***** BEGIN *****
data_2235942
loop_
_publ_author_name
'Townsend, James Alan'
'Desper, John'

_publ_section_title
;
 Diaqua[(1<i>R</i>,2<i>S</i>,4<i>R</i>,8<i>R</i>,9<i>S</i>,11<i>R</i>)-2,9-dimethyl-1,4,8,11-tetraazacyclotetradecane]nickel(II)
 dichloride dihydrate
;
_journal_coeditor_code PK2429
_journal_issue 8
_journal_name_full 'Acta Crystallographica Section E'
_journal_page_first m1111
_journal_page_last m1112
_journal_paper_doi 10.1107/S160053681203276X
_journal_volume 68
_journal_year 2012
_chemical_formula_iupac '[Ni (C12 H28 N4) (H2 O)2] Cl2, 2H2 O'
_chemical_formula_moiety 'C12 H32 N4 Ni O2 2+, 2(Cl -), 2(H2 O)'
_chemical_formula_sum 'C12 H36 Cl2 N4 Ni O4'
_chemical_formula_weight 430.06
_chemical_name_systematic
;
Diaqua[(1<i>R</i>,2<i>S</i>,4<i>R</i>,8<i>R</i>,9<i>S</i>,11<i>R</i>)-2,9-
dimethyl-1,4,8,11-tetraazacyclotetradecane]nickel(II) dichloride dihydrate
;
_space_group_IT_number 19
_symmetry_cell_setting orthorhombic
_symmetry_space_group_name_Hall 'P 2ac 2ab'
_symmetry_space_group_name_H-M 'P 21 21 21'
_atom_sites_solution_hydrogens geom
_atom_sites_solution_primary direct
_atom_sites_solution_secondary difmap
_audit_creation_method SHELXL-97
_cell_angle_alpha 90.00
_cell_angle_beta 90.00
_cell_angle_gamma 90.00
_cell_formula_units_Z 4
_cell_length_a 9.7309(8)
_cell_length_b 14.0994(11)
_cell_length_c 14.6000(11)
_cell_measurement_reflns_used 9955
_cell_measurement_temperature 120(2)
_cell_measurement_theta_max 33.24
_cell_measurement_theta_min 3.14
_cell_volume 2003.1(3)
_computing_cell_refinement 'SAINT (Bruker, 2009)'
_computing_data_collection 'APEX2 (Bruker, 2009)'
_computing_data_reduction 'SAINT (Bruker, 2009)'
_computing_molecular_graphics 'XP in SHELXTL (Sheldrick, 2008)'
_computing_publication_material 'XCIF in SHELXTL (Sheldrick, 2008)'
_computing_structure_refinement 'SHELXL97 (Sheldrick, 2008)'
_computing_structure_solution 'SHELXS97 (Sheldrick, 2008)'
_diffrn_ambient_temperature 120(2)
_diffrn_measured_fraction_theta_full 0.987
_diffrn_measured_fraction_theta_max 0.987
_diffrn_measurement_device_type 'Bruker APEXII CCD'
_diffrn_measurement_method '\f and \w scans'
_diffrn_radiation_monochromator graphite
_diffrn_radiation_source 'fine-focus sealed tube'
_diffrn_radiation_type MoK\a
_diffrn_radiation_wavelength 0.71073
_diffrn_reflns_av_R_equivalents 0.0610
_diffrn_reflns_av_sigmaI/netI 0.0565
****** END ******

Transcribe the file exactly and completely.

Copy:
data_2235942
loop_
_publ_author_name
'Townsend, James Alan'
'Desper, John'

_publ_section_title
;
 Diaqua[(1<i>R</i>,2<i>S</i>,4<i>R</i>,8<i>R</i>,9<i>S</i>,11<i>R</i>)-2,9-dimethyl-1,4,8,11-tetraazacyclotetradecane]nickel(II)
 dichloride dihydrate
;
_journal_coeditor_code PK2429
_journal_issue 8
_journal_name_full 'Acta Crystallographica Section E'
_journal_page_first m1111
_journal_page_last m1112
_journal_paper_doi 10.1107/S160053681203276X
_journal_volume 68
_journal_year 2012
_chemical_formula_iupac '[Ni (C12 H28 N4) (H2 O)2] Cl2, 2H2 O'
_chemical_formula_moiety 'C12 H32 N4 Ni O2 2+, 2(Cl -), 2(H2 O)'
_chemical_formula_sum 'C12 H36 Cl2 N4 Ni O4'
_chemical_formula_weight 430.06
_chemical_name_systematic
;
Diaqua[(1<i>R</i>,2<i>S</i>,4<i>R</i>,8<i>R</i>,9<i>S</i>,11<i>R</i>)-2,9-
dimethyl-1,4,8,11-tetraazacyclotetradecane]nickel(II) dichloride dihydrate
;
_space_group_IT_number 19
_symmetry_cell_setting orthorhombic
_symmetry_space_group_name_Hall 'P 2ac 2ab'
_symmetry_space_group_name_H-M 'P 21 21 21'
_atom_sites_solution_hydrogens geom
_atom_sites_solution_primary direct
_atom_sites_solution_secondary difmap
_audit_creation_method SHELXL-97
_cell_angle_alpha 90.00
_cell_angle_beta 90.00
_cell_angle_gamma 90.00
_cell_formula_units_Z 4
_cell_length_a 9.7309(8)
_cell_length_b 14.0994(11)
_cell_length_c 14.6000(11)
_cell_measurement_reflns_used 9955
_cell_measurement_temperature 120(2)
_cell_measurement_theta_max 33.24
_cell_measurement_theta_min 3.14
_cell_volume 2003.1(3)
_computing_cell_refinement 'SAINT (Bruker, 2009)'
_computing_data_collection 'APEX2 (Bruker, 2009)'
_computing_data_reduction 'SAINT (Bruker, 2009)'
_computing_molecular_graphics 'XP in SHELXTL (Sheldrick, 2008)'
_computing_publication_material 'XCIF in SHELXTL (Sheldrick, 2008)'
_computing_structure_refinement 'SHELXL97 (Sheldrick, 2008)'
_computing_structure_solution 'SHELXS97 (Sheldrick, 2008)'
_diffrn_ambient_temperature 120(2)
_diffrn_measured_fraction_theta_full 0.987
_diffrn_measured_fraction_theta_max 0.987
_diffrn_measurement_device_type 'Bruker APEXII CCD'
_diffrn_measurement_method '\f and \w scans'
_diffrn_radiation_monochromator graphite
_diffrn_radiation_source 'fine-focus sealed tube'
_diffrn_radiation_type MoK\a
_diffrn_radiation_wavelength 0.71073
_diffrn_reflns_av_R_equivalents 0.0610
_diffrn_reflns_av_sigmaI/netI 0.0565